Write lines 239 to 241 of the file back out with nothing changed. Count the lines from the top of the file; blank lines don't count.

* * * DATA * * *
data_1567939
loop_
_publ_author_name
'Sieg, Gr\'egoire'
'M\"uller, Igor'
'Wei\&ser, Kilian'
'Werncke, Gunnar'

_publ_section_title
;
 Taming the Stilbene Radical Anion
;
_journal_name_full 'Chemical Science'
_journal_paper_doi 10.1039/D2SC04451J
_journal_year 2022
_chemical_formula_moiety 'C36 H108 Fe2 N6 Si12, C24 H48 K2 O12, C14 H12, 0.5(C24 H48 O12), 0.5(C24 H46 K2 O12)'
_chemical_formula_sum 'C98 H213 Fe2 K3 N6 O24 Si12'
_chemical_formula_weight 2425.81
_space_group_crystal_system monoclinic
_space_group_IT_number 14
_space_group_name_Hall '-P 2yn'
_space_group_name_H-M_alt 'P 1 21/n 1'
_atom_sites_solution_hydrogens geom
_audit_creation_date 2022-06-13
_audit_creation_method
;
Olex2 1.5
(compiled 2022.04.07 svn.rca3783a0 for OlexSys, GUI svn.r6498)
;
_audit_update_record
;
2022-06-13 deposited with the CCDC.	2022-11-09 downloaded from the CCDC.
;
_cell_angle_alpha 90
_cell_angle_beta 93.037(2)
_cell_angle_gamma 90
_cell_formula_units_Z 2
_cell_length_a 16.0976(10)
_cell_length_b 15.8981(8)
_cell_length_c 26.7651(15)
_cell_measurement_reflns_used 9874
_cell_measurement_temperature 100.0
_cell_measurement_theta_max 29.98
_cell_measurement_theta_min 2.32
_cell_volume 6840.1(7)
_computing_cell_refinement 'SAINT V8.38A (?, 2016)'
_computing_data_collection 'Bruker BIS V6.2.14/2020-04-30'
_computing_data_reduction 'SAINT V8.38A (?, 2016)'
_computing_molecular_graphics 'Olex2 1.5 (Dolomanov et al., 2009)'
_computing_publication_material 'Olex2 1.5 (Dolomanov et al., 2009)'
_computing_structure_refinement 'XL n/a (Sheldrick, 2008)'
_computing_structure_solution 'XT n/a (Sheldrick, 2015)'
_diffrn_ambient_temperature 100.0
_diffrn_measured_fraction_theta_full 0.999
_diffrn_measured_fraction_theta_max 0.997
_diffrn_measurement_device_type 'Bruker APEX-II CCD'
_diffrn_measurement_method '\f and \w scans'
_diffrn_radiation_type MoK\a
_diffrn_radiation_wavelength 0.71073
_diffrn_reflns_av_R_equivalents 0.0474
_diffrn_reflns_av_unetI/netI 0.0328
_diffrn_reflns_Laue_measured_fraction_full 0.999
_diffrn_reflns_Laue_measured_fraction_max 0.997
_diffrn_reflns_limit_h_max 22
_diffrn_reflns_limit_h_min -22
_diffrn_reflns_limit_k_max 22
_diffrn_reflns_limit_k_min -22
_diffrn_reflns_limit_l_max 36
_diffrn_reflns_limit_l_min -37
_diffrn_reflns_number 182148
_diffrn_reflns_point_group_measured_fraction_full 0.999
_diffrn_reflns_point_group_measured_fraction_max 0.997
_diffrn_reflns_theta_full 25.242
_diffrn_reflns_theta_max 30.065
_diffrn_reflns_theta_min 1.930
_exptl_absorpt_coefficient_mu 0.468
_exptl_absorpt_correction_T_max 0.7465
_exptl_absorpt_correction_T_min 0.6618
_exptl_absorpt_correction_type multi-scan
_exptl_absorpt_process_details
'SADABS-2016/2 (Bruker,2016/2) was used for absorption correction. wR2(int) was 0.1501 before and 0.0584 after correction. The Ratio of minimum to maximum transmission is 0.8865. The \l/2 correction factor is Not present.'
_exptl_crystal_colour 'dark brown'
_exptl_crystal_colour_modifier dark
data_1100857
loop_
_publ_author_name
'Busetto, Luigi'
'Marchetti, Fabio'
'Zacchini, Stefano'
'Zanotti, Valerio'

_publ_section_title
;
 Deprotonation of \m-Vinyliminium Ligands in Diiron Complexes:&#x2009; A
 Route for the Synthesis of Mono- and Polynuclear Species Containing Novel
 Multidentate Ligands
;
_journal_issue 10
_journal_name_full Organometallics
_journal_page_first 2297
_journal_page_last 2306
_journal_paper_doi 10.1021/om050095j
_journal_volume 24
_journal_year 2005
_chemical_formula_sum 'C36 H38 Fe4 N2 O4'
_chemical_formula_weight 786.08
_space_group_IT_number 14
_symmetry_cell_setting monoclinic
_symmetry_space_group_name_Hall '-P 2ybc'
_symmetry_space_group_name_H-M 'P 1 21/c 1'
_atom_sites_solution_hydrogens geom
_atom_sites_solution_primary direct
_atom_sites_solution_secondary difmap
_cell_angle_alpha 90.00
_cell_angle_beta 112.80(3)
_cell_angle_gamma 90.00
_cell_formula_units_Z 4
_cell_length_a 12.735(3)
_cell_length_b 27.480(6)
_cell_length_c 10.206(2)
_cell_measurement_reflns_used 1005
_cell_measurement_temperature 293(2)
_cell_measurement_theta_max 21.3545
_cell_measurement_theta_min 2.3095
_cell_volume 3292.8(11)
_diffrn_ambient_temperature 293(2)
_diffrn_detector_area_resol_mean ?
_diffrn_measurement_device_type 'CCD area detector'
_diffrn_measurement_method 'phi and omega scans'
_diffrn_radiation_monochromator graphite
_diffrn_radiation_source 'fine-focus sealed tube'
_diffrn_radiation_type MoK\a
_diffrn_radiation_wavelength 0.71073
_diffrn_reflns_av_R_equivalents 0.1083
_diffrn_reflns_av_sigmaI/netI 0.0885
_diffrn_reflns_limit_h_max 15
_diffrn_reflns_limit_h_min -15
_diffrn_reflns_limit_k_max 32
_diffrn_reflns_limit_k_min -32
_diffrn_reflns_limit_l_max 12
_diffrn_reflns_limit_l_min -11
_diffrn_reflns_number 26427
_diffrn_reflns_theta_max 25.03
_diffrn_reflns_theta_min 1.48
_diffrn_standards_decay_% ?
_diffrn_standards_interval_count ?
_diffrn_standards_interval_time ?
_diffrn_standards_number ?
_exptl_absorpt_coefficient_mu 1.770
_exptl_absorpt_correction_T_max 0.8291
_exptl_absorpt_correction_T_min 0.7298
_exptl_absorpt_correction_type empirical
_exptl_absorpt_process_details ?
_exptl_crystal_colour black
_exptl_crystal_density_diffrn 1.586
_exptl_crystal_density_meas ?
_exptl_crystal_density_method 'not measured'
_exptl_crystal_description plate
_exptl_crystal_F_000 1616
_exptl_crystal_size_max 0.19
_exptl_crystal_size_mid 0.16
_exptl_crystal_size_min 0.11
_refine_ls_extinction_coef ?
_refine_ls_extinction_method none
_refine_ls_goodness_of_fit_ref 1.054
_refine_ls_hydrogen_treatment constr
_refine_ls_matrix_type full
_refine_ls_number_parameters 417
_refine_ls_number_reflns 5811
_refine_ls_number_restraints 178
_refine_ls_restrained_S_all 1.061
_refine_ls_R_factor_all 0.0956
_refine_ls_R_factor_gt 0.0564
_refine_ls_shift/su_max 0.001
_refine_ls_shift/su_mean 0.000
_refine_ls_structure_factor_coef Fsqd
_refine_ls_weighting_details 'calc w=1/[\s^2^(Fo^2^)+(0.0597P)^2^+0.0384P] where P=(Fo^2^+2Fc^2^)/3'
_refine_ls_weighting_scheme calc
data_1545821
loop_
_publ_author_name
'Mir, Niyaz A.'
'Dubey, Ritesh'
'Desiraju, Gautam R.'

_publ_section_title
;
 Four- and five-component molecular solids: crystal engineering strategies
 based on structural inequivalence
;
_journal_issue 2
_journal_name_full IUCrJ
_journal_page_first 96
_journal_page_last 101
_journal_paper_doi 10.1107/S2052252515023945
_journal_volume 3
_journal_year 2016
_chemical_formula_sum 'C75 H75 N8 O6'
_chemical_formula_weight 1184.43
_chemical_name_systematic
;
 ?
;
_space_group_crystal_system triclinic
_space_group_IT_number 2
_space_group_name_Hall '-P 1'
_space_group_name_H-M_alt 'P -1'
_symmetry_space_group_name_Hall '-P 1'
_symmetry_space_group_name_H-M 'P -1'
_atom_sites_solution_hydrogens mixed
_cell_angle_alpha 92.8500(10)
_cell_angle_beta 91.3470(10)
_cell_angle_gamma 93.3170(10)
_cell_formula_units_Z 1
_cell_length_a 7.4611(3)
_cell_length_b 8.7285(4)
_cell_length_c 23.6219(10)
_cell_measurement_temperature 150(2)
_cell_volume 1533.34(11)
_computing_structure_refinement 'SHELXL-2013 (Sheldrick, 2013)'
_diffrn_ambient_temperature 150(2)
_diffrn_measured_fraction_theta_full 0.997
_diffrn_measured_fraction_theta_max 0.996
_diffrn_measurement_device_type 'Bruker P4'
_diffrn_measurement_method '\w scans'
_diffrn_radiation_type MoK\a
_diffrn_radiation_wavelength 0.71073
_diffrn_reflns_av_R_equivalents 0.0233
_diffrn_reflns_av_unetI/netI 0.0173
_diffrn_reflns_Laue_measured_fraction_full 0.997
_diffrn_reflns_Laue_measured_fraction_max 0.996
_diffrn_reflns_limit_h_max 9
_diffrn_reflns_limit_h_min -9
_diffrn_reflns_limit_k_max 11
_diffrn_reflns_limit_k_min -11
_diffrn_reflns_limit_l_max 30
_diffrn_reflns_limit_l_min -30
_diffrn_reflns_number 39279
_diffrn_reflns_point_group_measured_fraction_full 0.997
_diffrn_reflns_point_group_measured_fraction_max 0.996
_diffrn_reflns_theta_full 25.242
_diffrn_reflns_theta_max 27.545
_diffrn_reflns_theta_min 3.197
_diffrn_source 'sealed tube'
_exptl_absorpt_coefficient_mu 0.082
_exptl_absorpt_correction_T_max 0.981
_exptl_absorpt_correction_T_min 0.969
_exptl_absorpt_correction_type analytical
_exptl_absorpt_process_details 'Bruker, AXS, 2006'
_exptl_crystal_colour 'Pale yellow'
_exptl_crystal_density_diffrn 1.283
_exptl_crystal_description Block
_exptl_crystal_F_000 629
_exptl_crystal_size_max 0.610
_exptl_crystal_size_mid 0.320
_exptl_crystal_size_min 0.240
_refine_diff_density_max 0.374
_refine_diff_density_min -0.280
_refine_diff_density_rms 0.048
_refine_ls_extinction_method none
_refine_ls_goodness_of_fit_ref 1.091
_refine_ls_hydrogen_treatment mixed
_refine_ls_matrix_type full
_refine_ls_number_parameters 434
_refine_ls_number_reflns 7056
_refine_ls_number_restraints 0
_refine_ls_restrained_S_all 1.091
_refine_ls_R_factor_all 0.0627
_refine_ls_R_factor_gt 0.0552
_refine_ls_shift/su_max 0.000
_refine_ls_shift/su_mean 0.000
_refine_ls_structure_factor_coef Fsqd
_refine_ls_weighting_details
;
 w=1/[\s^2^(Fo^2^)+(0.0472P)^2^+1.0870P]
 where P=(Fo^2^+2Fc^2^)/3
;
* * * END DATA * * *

_diffrn_reflns_theta_max 27.545
_diffrn_reflns_theta_min 3.197
_diffrn_source 'sealed tube'